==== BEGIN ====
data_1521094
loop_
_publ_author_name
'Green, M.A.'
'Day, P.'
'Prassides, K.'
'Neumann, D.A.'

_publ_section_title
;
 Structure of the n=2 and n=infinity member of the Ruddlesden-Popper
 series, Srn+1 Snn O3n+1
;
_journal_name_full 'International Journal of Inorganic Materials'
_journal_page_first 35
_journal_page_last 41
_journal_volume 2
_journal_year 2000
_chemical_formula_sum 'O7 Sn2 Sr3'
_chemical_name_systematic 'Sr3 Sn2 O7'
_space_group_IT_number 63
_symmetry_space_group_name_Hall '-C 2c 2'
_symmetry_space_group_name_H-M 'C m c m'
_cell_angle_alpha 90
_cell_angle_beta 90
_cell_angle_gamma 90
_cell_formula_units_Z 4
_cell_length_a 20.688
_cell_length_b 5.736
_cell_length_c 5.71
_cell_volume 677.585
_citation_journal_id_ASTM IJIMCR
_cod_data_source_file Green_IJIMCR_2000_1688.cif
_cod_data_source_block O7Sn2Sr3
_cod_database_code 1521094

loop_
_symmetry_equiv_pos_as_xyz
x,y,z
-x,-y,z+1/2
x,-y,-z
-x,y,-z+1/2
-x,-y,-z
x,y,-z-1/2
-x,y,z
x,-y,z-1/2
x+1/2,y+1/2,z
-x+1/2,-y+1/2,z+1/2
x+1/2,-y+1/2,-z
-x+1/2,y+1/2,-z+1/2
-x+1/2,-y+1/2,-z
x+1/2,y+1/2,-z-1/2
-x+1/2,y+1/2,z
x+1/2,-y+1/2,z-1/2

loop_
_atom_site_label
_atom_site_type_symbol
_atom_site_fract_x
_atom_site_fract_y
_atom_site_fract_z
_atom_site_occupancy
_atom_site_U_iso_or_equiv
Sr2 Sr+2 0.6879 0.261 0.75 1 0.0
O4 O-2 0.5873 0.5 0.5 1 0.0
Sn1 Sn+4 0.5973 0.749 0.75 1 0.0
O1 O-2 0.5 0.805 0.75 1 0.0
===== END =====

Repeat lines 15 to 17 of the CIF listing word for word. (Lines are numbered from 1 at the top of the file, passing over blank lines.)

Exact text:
_journal_page_last 41
_journal_volume 2
_journal_year 2000